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Yoga 2.0: 6 ways of using modern tech to enhance our practice

Last decade was the era of Web 2.0. Internet accessibility was growing exponentially throughout the planet, but so were people’s engagement in creating content that became easily accessible to millions of users. In 2006, even the TIME magazine Person of The Year was You, us, the generation of web users on smartphones. As Lev Grossman shared:

It’s a story about community and collaboration on a scale never seen before.

In this trend, the Web 2.0 swept up many communities – the art community, the music community, the education community and even the Yoga community. Globalization of Yoga rode on the backs of Web 2.0. It inspired us with challenging photogenic poses on Instagram to global online shipping of Lululemon apparels to even free YouTube Yoga videos that anyone can simply follow along from the comfort of their homes.

I can’t help but think how much empowered we are today with just a smartphone in our hands. If you are thinking on how to take advantage of this technology in our hands, I present you 7 ways on how to do it!

1. Social Media: Instagram

Yoga has found its online community on Instagram. There are not only beautiful poses being showcased on Instagram, but I’m particularly drawn to the infographics and tiny video tutorials that some accounts share freely. They are really helpful and will many anyone think “I can do it” given enough practice too!

Some of my favorite accounts that share progression pose tutorials are:

Not to mention here are some accounts where I’m always awed and inspired by the poses they strike!

2. Videos: YouTube

YouTube used to be a place where videos were only provided for a few minutes of a sneak peak. But merely a few years back, scores of practitioners have uploaded 30 minutes to even 60 minutes of complete yoga classes. And they do it year after year. I have found them really helpful to not only see what various yoga postures for different purposes but also various teaching styles.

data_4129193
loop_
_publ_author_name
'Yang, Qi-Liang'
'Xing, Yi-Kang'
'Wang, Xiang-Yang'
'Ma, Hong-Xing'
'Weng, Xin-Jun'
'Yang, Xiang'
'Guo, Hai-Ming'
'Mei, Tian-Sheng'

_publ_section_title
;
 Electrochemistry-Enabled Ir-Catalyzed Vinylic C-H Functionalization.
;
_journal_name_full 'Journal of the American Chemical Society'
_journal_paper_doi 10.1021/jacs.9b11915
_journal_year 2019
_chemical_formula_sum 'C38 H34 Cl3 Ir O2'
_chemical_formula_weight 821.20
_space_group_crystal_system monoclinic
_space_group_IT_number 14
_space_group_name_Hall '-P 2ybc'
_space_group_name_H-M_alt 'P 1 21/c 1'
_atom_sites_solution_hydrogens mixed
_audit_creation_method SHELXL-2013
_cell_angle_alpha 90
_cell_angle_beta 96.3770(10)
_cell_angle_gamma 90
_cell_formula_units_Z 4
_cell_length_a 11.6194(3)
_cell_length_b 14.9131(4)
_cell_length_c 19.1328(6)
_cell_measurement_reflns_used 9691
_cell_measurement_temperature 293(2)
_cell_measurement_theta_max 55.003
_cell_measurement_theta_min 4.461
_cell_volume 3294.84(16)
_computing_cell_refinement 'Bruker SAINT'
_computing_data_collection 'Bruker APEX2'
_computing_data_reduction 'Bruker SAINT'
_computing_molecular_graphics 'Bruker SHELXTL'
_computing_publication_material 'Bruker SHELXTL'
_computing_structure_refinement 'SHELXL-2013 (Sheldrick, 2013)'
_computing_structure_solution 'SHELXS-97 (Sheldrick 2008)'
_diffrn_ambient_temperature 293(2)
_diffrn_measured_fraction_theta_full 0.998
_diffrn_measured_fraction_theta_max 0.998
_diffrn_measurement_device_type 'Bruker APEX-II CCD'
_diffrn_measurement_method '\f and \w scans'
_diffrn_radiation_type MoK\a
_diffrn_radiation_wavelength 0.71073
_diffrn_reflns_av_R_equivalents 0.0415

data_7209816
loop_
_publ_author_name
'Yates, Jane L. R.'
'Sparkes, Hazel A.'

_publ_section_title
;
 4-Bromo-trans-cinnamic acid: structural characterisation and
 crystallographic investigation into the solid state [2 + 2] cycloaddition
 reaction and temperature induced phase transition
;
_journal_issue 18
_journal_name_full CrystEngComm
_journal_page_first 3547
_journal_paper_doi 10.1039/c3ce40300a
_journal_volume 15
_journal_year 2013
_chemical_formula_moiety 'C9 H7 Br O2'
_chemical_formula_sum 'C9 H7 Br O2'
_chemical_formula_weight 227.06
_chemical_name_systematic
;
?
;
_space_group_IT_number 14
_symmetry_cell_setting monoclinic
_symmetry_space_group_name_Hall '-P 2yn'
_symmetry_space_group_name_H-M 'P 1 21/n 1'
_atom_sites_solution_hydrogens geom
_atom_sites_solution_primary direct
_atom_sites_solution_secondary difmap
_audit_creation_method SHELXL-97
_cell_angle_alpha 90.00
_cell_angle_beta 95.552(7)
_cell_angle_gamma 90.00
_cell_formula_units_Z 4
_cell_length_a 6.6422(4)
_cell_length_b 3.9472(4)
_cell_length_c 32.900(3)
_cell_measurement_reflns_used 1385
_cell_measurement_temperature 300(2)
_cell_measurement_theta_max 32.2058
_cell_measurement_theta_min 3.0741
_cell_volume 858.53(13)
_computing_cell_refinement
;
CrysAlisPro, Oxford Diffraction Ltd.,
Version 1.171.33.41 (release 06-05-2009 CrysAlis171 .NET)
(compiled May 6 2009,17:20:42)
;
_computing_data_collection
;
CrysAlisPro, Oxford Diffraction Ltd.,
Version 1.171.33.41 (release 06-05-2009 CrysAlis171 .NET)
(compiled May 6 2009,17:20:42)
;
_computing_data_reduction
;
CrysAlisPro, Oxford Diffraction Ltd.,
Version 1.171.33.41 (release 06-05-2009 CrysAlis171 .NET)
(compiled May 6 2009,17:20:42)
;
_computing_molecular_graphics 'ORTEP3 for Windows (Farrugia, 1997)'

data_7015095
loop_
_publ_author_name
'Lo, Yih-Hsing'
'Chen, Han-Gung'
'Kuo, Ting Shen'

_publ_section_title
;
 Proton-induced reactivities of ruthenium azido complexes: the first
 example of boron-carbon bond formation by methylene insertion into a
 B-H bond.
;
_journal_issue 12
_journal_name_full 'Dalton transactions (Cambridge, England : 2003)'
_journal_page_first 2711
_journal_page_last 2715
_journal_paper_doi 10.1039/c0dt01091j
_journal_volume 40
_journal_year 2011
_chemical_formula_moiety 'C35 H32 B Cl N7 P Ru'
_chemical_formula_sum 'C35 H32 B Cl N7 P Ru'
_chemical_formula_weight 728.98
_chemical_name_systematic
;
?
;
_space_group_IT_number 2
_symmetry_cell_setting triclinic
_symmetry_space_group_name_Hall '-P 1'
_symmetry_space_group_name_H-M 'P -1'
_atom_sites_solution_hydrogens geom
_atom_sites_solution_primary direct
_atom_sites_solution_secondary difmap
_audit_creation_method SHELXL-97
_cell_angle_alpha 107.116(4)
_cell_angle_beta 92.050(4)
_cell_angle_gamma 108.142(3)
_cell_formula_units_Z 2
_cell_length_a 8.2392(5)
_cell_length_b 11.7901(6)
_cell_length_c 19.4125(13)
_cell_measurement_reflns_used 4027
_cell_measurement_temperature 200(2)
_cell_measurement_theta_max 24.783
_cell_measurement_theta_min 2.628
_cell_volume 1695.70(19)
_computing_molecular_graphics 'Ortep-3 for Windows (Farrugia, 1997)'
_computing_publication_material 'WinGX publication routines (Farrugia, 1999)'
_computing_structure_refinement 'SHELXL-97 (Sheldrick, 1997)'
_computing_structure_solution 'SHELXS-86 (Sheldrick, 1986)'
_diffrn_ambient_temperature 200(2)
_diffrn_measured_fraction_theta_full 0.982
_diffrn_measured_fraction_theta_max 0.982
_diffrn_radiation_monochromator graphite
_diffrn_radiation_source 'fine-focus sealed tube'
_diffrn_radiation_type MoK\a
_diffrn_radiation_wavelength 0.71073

3. Music: Spotify playlists

Even with a free account, Spotify allows you to listen to searchable music, follow pre-built or shared playlists or even make one. While practicing Yoga, there is a variety of music that we can play in the background. Whether it is just a soothing Pranayama session or some heart-pounding HIIT Yoga, a Spotify Playlist from smartphone come to the aid.

Here are some Playlists that I follow:

  • Peace: Suitable for Pranayama, focussed on intense postures
  • Workout: Upbeat music can be used for HIIT Yoga or Vinyasa
  • Acoustic Calm: Instrumental, without words, can also be used for flow
  • Light & Easy: Chill out ambient music
  • Yoga for Geeks!: I made this playlist for a 60-minute session for my teaching assessment classes.
  • Yoga with Marti: Martina Sergi‘s personal yoga playlist that she shared

4. Smartphone

A smartphone can truly be our personal assistant during our practice. We can use various apps to keep time, record a video of our practice to review later or even follow along a workout projected on a bigger screen.

  • iPhone camera with slow-mo: Useful for slowing down that lift to inversions
  • DailyBurn: Follow along workout with Apple Health integration
  • Hyperlapse: Record smooth-flowing, fast-paced asana practice videos to review practices that are longer in duration
  • Skitch: Annotation app for drawing lines on our own poses to ensure we are striking those 90 degrees and flatlines

5. Podcasts

Some of my commuting times are best spent on learning and catching up. Apart from occasional browsing on the mobile phone, I also fire up the Overcast app to subscribe and download podcasts.

Thankfully, the Yoga community online has already built some podcast lists to listen to!

6. eBooks

If we want to get a deeper understanding especially of the philosophy and theory behind Yoga, I highly recommend some books! Thanks to eBooks, they can once again read on our mobile devices.


Sayanee, YTT June – August 2018